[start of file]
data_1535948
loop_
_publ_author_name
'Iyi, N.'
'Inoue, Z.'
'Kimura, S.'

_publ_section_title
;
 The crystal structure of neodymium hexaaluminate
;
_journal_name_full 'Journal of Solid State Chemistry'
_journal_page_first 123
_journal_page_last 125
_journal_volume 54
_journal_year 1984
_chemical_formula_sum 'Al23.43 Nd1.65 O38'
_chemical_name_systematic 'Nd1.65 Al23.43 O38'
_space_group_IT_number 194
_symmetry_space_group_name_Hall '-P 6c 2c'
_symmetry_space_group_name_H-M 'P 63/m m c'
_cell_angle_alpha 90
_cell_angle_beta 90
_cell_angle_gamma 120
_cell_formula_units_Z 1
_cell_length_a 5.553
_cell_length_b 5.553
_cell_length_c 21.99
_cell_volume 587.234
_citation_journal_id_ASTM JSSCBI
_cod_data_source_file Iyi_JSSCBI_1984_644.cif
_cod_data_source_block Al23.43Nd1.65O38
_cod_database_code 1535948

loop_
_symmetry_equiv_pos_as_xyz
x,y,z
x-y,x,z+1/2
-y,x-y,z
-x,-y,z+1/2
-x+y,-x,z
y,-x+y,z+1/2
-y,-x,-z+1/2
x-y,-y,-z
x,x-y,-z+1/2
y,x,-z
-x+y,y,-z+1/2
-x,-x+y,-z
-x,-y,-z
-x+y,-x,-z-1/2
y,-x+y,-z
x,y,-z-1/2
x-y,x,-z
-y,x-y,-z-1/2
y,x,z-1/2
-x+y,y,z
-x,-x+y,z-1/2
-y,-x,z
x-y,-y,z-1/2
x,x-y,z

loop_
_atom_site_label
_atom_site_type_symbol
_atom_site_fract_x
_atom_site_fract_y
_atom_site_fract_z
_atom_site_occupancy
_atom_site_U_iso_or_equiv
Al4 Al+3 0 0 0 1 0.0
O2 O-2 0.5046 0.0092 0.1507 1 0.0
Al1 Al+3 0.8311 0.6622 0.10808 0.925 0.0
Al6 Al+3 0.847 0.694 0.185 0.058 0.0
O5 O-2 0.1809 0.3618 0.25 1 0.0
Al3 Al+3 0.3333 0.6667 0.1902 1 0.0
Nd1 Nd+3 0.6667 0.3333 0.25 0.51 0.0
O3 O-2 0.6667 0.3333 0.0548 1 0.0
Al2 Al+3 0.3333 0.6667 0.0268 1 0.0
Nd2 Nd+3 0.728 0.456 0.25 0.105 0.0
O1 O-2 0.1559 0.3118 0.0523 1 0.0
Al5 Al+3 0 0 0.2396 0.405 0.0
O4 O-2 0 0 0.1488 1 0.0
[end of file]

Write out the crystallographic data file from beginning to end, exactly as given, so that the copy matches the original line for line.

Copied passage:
data_1535948
loop_
_publ_author_name
'Iyi, N.'
'Inoue, Z.'
'Kimura, S.'

_publ_section_title
;
 The crystal structure of neodymium hexaaluminate
;
_journal_name_full 'Journal of Solid State Chemistry'
_journal_page_first 123
_journal_page_last 125
_journal_volume 54
_journal_year 1984
_chemical_formula_sum 'Al23.43 Nd1.65 O38'
_chemical_name_systematic 'Nd1.65 Al23.43 O38'
_space_group_IT_number 194
_symmetry_space_group_name_Hall '-P 6c 2c'
_symmetry_space_group_name_H-M 'P 63/m m c'
_cell_angle_alpha 90
_cell_angle_beta 90
_cell_angle_gamma 120
_cell_formula_units_Z 1
_cell_length_a 5.553
_cell_length_b 5.553
_cell_length_c 21.99
_cell_volume 587.234
_citation_journal_id_ASTM JSSCBI
_cod_data_source_file Iyi_JSSCBI_1984_644.cif
_cod_data_source_block Al23.43Nd1.65O38
_cod_database_code 1535948

loop_
_symmetry_equiv_pos_as_xyz
x,y,z
x-y,x,z+1/2
-y,x-y,z
-x,-y,z+1/2
-x+y,-x,z
y,-x+y,z+1/2
-y,-x,-z+1/2
x-y,-y,-z
x,x-y,-z+1/2
y,x,-z
-x+y,y,-z+1/2
-x,-x+y,-z
-x,-y,-z
-x+y,-x,-z-1/2
y,-x+y,-z
x,y,-z-1/2
x-y,x,-z
-y,x-y,-z-1/2
y,x,z-1/2
-x+y,y,z
-x,-x+y,z-1/2
-y,-x,z
x-y,-y,z-1/2
x,x-y,z

loop_
_atom_site_label
_atom_site_type_symbol
_atom_site_fract_x
_atom_site_fract_y
_atom_site_fract_z
_atom_site_occupancy
_atom_site_U_iso_or_equiv
Al4 Al+3 0 0 0 1 0.0
O2 O-2 0.5046 0.0092 0.1507 1 0.0
Al1 Al+3 0.8311 0.6622 0.10808 0.925 0.0
Al6 Al+3 0.847 0.694 0.185 0.058 0.0
O5 O-2 0.1809 0.3618 0.25 1 0.0
Al3 Al+3 0.3333 0.6667 0.1902 1 0.0
Nd1 Nd+3 0.6667 0.3333 0.25 0.51 0.0
O3 O-2 0.6667 0.3333 0.0548 1 0.0
Al2 Al+3 0.3333 0.6667 0.0268 1 0.0
Nd2 Nd+3 0.728 0.456 0.25 0.105 0.0
O1 O-2 0.1559 0.3118 0.0523 1 0.0
Al5 Al+3 0 0 0.2396 0.405 0.0
O4 O-2 0 0 0.1488 1 0.0